Nation watch: The UK's omicron strain is under attack as Christmas approaches

LONDON (AP), -- Britain's largest nurses' union warned Monday of the dangers of exhaustion and rising coronavirus cases among staff members. This is putting pressure on the government to tighten restrictions in order to reduce the record-high number driven by the omicron virus.

Nation watch: The UK's omicron strain is under attack as Christmas approaches

This warning reveals the unpleasant choice Boris Johnson has to make: cancel holiday plans for millions of people for the second year in a row, or face a possible tidal wave and disruption.

European and American governments are facing similar problems over how to deal with omicron. It appears to be more transmissible than previous delta variants that caused surges in many areas of the globe. Although scientists warn it is too early to know, there are some preliminary indications that omicron could also cause less severe illness. However, it may be easier to evade vaccine protection.

Even though it's milder, this new variant could still cause havoc in health systems due to the sheer volume of infections. In the U.K., coronavirus cases have increased by 50% in just a week since omicron overtook Delta as the dominant variant.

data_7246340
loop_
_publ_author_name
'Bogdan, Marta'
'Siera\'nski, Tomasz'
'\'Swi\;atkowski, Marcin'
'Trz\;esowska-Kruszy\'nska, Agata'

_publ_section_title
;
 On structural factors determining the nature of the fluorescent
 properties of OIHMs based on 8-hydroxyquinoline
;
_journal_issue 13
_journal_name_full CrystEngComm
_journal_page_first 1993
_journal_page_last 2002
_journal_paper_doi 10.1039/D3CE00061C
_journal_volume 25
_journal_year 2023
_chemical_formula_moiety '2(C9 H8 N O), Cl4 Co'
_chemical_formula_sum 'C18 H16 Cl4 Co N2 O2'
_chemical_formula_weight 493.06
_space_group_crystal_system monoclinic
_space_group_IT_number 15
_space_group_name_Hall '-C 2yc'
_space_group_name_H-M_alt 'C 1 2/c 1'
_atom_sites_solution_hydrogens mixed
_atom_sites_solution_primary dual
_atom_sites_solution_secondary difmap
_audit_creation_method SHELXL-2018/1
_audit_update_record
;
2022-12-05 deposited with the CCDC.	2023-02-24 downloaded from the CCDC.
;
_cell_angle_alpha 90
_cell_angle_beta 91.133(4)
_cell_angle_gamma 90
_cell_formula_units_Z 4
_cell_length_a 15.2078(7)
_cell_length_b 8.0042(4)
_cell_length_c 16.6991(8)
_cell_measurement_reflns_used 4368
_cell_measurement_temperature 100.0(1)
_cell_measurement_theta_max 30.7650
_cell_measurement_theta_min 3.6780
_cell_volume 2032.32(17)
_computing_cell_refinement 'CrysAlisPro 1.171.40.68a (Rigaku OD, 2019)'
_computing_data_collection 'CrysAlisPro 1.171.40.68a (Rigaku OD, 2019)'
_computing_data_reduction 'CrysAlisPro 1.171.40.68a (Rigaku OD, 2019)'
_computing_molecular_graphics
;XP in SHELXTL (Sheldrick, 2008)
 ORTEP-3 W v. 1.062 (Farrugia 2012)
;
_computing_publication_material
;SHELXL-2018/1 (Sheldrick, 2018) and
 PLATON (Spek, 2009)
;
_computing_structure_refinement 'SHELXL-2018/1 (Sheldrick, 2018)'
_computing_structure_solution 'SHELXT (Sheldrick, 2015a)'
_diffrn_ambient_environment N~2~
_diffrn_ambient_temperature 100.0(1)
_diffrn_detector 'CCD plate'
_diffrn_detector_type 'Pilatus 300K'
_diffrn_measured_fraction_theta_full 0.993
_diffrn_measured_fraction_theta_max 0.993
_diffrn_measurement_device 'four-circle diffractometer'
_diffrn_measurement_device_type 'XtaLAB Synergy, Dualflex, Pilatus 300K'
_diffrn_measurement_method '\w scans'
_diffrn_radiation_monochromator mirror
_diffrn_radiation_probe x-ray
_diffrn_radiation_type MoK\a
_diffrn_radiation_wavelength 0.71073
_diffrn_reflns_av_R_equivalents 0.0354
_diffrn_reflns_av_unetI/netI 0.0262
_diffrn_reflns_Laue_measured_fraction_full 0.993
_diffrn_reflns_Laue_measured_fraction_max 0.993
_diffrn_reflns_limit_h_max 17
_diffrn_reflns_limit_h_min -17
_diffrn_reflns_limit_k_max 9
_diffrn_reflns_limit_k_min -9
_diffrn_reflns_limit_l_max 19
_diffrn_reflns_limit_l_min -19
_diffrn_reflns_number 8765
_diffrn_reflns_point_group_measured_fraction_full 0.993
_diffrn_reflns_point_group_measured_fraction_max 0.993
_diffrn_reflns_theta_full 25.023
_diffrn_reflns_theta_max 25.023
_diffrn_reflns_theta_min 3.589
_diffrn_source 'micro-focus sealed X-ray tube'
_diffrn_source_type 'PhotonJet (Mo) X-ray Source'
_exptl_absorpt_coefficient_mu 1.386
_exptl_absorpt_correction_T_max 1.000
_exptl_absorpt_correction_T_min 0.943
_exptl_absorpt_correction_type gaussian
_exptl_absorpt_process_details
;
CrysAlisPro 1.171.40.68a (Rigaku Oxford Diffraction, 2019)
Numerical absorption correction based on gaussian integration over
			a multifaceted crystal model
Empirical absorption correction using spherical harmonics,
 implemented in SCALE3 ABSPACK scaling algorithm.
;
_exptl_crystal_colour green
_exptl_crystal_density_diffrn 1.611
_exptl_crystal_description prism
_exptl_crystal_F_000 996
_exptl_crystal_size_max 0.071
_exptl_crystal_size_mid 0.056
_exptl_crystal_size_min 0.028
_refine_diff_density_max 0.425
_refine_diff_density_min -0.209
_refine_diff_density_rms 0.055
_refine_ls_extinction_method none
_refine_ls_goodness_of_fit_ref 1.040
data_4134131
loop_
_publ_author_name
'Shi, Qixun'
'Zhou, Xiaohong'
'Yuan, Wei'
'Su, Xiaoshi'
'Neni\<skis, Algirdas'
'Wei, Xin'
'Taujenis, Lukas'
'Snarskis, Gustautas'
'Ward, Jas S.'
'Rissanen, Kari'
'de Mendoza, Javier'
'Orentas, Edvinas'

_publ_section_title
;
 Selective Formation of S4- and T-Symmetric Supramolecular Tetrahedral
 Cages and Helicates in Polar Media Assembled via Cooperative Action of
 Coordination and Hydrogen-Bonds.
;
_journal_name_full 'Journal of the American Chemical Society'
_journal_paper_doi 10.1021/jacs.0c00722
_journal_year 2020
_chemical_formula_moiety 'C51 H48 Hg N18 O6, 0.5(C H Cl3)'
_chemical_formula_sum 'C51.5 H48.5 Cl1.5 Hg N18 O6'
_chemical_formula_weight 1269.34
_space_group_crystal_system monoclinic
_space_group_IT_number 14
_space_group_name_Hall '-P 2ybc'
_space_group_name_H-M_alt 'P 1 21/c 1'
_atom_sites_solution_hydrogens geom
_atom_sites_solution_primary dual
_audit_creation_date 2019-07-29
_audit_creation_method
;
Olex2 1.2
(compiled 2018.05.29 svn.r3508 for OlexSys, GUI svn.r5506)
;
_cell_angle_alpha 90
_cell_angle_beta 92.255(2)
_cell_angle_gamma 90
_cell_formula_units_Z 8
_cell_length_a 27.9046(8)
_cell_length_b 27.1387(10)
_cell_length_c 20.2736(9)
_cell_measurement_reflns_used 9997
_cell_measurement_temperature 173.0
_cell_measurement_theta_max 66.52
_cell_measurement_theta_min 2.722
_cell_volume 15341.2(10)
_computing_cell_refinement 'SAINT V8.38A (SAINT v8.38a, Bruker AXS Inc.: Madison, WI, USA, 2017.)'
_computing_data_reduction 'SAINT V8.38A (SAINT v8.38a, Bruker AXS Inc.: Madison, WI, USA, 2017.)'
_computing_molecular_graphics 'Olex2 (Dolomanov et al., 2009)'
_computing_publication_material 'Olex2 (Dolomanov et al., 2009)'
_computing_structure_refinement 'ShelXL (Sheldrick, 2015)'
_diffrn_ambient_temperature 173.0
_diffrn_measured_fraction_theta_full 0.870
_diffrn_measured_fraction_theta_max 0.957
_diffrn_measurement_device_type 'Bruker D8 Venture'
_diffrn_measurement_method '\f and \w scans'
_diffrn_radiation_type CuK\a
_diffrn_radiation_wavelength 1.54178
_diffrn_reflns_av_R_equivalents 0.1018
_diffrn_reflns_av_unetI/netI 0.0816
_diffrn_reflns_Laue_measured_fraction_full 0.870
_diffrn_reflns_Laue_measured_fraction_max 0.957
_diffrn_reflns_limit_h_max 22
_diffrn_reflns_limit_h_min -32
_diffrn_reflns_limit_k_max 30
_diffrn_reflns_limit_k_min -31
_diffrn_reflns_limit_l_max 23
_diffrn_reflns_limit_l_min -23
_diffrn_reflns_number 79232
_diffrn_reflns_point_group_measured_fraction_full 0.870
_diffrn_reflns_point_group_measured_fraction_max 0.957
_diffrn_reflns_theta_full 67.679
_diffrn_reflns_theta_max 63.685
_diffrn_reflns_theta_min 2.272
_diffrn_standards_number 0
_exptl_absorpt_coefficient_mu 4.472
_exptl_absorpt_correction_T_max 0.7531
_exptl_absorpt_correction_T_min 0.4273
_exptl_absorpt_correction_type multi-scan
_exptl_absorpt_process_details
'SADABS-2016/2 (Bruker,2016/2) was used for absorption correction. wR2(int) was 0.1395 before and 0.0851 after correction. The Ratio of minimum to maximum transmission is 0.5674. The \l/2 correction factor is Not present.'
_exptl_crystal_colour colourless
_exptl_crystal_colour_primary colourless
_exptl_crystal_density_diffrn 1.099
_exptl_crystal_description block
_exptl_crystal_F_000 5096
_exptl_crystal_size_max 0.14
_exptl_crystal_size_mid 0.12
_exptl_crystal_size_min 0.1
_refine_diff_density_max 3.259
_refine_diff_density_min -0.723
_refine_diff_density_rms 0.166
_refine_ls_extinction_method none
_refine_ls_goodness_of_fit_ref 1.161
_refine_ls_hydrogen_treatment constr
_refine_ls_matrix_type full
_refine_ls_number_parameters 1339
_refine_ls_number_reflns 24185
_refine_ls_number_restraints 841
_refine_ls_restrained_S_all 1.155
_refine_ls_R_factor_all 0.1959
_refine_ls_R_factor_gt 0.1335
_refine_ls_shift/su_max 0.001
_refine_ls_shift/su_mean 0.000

Patricia Marquis, England director of the Royal College of Nursing union said that the future situation looks "very grim" as growing sickness absences and self-isolation hit hospitals trying to clear backlogs of postponed procedure and treat normal winter sickles alongside coronavirus cases.

She explained to the BBC that many people are already suffering from extreme stress and pressure. "So, they are beginning to get sick with COVID, as well as mental exhaustion, in some places." "So, staff now look forward and wonder, 'Oh my god, what's coming?'

The British Medical Association warned that nearly 50,000 nurses, doctors and other staff of the National Health Service in England could become sick from COVID-19 by Christmas Day unless further restrictions are implemented.